RM Hubbert: Telling the Trees – album review
RM Hubbert – Telling the Trees (Chemikal Underground)
April 29th 2016
Scottish singer/songwriter RM Hubbert turns the tables on the concept behind his Scottish Album of the Year winner, but still retains its magic.
With his collaborative Scottish Album of the Year winner Thirteen Lost & Found, RM Hubbert, or Hubby as he’s more affectionately known, reconnected with old musician friends, holing themselves “in a room for 6 hours, as we tried to capture our reconnection”. With Telling the Trees, Hubby not only revisits that format, but turns it on its head.
Where Thirteen… saw a deeply personal connection between its collaborators, …Trees, more often than not, never saw them meet – both prior to, and during the recording process. Instead ideas were swapped online, allowing each track to be developed individually from each other. And while such a concept might otherwise lend itself to a less than cohesive end product, the cohesion here lies not between each track and the next, but of the sum of an individual track’s parts.
That said, the dexterous guitars of Hubby himself do provide a fluid and meandering link between cuts, but the personality breathed in to each by the respective collaborator often overshadow any sinewy similarities. The lush, melodious Self-Portrait In A Convex Mirror for instance, is a far cry from the imposing nature of Kathryn Williams collab I Can Hold You Back, while that itself is removed completely from the softer, folkier musings of Yew Tree.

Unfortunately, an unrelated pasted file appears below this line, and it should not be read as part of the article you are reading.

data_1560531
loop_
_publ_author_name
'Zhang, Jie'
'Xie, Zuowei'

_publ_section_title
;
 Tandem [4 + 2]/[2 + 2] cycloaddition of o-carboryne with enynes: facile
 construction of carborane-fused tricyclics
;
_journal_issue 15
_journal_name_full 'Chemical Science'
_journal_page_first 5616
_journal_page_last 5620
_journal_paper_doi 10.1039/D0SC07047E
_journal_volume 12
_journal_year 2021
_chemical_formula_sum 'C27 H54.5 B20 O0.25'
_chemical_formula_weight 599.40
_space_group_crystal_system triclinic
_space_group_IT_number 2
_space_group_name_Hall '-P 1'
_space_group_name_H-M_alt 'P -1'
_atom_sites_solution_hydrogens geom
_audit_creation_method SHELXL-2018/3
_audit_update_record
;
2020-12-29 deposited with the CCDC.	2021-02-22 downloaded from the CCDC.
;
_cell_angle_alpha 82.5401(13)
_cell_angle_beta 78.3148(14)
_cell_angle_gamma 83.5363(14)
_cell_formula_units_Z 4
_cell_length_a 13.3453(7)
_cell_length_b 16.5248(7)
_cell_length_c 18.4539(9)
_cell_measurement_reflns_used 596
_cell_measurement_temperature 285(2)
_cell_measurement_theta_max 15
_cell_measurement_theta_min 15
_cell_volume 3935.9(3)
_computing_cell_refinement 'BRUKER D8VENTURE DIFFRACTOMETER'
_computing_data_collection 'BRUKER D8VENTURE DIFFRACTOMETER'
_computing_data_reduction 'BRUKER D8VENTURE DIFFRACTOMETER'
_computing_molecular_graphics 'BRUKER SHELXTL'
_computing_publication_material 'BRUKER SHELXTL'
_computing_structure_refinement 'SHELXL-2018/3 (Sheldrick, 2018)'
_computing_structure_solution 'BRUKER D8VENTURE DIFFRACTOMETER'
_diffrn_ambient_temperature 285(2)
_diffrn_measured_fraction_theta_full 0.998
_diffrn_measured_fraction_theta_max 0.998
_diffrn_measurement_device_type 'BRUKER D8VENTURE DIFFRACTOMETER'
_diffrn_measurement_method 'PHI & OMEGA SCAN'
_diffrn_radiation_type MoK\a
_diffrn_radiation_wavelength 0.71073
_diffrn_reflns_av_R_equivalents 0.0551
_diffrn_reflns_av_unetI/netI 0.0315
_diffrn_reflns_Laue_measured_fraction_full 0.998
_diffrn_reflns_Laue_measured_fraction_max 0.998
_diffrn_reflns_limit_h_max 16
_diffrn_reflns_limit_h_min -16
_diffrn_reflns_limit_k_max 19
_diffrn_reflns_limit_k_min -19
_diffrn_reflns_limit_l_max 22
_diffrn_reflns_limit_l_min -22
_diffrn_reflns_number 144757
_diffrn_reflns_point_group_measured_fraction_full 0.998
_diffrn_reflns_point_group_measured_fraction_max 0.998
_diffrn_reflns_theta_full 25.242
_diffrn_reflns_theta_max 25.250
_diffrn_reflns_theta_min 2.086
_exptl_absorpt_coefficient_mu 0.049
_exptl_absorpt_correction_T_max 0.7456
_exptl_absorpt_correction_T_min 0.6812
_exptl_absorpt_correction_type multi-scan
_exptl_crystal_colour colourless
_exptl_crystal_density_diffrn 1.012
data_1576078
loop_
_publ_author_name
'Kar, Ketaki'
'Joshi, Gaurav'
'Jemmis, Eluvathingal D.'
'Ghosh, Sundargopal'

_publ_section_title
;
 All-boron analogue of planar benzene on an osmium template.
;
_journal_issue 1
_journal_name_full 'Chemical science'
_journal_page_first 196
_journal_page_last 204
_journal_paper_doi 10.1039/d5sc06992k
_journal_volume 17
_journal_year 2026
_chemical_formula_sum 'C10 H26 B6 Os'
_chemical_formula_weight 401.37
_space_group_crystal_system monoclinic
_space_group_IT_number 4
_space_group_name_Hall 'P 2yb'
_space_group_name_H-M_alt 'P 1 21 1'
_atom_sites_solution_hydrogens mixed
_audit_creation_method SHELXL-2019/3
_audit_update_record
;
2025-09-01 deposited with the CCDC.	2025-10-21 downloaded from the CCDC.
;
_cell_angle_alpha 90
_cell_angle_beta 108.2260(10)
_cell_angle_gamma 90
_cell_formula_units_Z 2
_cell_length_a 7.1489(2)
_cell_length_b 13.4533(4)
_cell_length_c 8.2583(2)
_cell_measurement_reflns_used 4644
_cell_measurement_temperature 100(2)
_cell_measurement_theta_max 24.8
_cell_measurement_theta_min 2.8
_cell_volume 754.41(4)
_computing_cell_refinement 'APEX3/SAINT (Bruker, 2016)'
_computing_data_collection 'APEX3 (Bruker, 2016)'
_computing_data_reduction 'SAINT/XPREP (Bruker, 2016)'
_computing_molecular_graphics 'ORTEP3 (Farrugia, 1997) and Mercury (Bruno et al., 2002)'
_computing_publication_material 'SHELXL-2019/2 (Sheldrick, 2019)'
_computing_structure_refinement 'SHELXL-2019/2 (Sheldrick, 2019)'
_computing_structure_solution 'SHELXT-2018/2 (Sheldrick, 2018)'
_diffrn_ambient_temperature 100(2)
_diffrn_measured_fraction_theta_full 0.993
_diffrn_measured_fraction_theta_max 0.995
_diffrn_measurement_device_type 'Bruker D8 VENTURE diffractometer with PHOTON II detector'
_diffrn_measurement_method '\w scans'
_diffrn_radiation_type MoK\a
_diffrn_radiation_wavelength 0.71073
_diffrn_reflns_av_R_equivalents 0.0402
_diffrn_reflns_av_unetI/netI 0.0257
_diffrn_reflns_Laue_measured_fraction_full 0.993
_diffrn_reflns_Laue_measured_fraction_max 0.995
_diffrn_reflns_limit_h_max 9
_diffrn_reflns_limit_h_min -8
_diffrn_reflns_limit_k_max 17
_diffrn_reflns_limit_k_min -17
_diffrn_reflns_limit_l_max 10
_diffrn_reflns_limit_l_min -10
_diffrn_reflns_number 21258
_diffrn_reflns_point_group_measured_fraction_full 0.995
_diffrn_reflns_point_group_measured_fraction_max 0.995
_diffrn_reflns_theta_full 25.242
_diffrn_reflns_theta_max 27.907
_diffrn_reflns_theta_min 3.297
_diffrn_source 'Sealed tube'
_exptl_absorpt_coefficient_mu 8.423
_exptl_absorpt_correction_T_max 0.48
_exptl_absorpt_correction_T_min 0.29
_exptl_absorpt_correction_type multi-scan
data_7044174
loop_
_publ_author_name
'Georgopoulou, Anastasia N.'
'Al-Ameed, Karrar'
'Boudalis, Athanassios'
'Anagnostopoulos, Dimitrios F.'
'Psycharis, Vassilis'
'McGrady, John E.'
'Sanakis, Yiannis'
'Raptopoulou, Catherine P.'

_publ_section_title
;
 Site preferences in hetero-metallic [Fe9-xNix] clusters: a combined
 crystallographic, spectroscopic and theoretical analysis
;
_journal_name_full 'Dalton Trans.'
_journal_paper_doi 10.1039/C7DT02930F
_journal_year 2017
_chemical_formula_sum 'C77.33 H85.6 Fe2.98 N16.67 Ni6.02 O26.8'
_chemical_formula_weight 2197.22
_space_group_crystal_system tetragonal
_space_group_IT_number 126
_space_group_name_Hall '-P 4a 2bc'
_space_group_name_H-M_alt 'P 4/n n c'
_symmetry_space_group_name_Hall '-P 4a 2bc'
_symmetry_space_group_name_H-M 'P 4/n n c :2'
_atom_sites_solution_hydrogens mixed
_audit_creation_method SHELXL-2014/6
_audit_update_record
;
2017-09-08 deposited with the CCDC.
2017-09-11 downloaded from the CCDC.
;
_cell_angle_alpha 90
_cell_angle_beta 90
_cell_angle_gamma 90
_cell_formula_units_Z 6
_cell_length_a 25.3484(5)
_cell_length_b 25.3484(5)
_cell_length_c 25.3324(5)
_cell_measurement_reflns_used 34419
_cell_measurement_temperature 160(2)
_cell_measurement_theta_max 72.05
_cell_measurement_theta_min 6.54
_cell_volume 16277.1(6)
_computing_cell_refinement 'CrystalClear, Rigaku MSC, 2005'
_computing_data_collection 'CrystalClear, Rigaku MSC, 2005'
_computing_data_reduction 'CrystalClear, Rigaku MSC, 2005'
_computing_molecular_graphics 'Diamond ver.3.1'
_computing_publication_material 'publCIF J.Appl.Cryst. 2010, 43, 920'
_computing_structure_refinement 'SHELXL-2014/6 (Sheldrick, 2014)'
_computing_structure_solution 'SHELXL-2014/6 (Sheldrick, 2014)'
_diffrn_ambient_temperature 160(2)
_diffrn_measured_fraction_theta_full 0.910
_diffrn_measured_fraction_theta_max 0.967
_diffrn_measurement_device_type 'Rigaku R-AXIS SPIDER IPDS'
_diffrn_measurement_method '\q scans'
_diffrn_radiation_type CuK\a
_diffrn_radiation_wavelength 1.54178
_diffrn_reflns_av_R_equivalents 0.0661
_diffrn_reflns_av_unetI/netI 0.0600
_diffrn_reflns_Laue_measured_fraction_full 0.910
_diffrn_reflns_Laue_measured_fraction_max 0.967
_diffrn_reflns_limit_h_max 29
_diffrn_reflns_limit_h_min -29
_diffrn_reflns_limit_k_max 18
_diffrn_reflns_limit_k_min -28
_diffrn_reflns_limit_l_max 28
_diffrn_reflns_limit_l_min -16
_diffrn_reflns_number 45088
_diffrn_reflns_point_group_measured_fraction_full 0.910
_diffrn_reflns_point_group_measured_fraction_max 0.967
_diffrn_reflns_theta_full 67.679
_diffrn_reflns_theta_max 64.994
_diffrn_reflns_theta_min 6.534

Such is the disparate nature of the tracks that the record itself begs for repeat listens – the subtle nuances of each running impossibly deep at times. The reverse side of that is this isn’t an album to listen to in the background; less Saturday night, more Sunday afternoon. And while the lighter tracks might well recount breezy summer months, there’s enough darkness and bite beneath their surface to remind you that the colder months aren’t ever far away. And though in lesser hands the risk behind the record’s collaborative concept might have been too great – for Hubby it’s proven once again to be the catalyst behind something exceptional.